We want to relate to Americana. I went to the Indy 500 and that was Americana. I sat in various turns and I didn’t see any champagne drinkers, but I saw a lot of beer drinkers. We appeal to the wine and cheese crowd, but we also appeal to the masses – the beer drinkers.” Randy Bernard
Indy 500, no question.
"Each day well lived makes every yesterday a dream of happiness and every tomorrow a vision of hope. Look well therefore to this one day for it, and it alone, is life"
~ Sanskrit poem attributed to Kalidasa, "Salutation to the Dawn"
"Try some of these before or after your statements if you are not presenting them as facts. Things like - "In my opinion", or "I think that", JHMO, IMHO, IMO, JMO... Your opinions are not (necessarily) fact. That would clear things up some." - Seadog 03/25/2010 11:40am So the above is JMO.
Don't argue with idiots, it only makes you look stupid and infuriates the idiots.
I don't buy the "dilution" argument or whatever you call the "more choices" excuse for the downward spiral of IndyCar. Football and baseball and NASCAR and hot dogs and apple pie and Chevrolet all existed as "diversions" back when IndyCar was much more popular than it is today. Nobody is watching F1 or drag racing or WRC on cable INSTEAD of watching IndyCar, so the existence of more niche sports on cable to watch is NOT drawing viewers away who would otherwise "settle" for watching IndyCar on TV.
I don't go to Indy just because I can - I go because I want to, and it means a lot to me.
Super Bowl, not so much. Plus, what is there to "being there" that I can't get on TV?
You have the right to remain silent. Anything you say can and will be misquoted and used against you.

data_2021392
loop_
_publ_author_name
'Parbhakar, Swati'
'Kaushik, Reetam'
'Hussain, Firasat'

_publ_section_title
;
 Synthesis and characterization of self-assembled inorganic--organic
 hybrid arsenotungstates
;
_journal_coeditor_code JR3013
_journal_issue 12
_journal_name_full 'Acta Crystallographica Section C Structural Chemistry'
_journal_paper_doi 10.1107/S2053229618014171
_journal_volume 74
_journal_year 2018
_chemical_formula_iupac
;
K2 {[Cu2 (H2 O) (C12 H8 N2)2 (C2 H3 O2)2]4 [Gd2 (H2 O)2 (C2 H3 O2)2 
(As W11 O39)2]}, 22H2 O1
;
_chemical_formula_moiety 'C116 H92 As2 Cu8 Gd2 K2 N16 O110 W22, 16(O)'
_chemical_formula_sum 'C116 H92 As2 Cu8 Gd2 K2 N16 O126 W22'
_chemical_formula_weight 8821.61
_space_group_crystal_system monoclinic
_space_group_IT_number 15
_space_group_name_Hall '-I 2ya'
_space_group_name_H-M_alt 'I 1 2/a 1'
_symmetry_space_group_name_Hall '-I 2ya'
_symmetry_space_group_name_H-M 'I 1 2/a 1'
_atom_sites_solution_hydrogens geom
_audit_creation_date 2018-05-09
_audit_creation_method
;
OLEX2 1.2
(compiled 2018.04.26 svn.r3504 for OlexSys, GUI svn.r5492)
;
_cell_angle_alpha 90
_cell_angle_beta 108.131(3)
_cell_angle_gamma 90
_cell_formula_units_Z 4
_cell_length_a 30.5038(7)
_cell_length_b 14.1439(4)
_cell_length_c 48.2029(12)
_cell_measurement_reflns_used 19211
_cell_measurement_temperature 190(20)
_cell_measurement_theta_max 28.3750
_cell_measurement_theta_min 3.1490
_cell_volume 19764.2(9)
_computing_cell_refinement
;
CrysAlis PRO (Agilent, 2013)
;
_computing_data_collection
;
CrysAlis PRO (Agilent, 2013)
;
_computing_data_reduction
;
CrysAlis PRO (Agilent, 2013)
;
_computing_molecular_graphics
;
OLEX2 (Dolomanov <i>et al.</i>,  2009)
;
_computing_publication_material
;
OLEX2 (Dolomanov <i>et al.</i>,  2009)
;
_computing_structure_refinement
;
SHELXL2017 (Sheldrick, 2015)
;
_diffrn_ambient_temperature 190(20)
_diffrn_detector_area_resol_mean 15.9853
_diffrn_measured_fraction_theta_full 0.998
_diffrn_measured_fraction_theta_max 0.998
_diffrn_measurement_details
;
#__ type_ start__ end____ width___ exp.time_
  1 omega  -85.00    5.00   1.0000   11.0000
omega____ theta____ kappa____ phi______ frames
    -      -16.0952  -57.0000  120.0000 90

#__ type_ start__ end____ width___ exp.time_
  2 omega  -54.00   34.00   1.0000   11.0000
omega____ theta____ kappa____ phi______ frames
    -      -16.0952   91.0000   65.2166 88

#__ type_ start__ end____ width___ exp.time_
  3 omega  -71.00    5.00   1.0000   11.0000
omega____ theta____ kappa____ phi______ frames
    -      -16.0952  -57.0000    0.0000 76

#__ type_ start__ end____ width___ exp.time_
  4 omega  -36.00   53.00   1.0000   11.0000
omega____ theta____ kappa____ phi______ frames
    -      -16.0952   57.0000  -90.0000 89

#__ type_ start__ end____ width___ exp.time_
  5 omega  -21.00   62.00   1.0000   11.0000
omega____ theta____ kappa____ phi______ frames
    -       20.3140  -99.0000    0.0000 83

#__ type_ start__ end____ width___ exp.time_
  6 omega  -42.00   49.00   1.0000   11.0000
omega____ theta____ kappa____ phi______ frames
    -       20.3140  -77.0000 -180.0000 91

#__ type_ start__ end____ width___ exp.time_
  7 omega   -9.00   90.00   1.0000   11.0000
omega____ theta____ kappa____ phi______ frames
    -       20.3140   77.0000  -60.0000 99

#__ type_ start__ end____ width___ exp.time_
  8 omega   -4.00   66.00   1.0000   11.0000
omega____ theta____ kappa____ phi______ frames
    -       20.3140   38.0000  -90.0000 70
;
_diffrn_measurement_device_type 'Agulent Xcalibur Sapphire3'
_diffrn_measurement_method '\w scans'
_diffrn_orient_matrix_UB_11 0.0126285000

For example, there was a time when I could or would be willing to attend an NHL game. But as prices escalated, not just for tickets, but for parking and for concessions I didn't find I was getting the same value that I once did and I stopped going. I didn't stop going cause I had the Internet, I didn't stop going cause I have more channels on the TV to watch now, I stopped going because the value just wasn't there. The game itself hasn't much change although I do have my complaints but that isn't what prevents me from going, I just don't get enough return in enjoyment for what I am spending.
Likewise with the movie theater. I am a movie afficiando. Love the movies. Used to go all the time. I haven't stopped going because the world is a changing place, I've stopped going because it's just to freaking expensive and I don't get enough value. Can I download movies and watch them at home? Yes, but twenty years ago I could also get a cable "descrambler" and watch movies free that way also, that never stopped me from going to the movies. I don't go now cause the "experience" hasn't changed one iota but the cost of that same experience keeps going up and up. It's no longer worth it.
Same is true of Indy Car. Was a time I would drive to the ends of the earth and sleep in my car just to attend. Now I won't even make a two hour trip to see them. In this case prices haven't much changed, if anything they might even be somewhat cheaper then what I had paid years past, but I don't think it's as entertaining as it once was. Again, has nothing to do with more channels, more restaurants, more Internet, or more anything, it has to do with what I earn and what I am willing to spend and I don't find I get enough of an entertainment return for what it costs me to go see a race, or more importantly the time I need to invest. A good example is last year, Watkins Glen is less then two hours from where I live. It's an easy peasy drive. But the race happened during one of the best weekends last summer and I wasn't willing to trade a weekend at the cottage for a weekend at the track. I've always had the cottage and in years past I was willing to make that trade because seeing guys like Zanardi (not at Watkins), or Unser Jr., was "worth" it. Now I don't find that to be the case.
I find greater value in other things that were always there and always competed for my time and money with Indy Car, in the past they always lost to my Indy Cars, now more and more they are winning because I don't get the same value that I once did.
Indycar stopped being Indycar a long time ago, no reason to name a date anymore.
Indy isn't just about racing at IMS. It isn't just about going 500 miles. It is about building and showcasing the fastest cars on the track.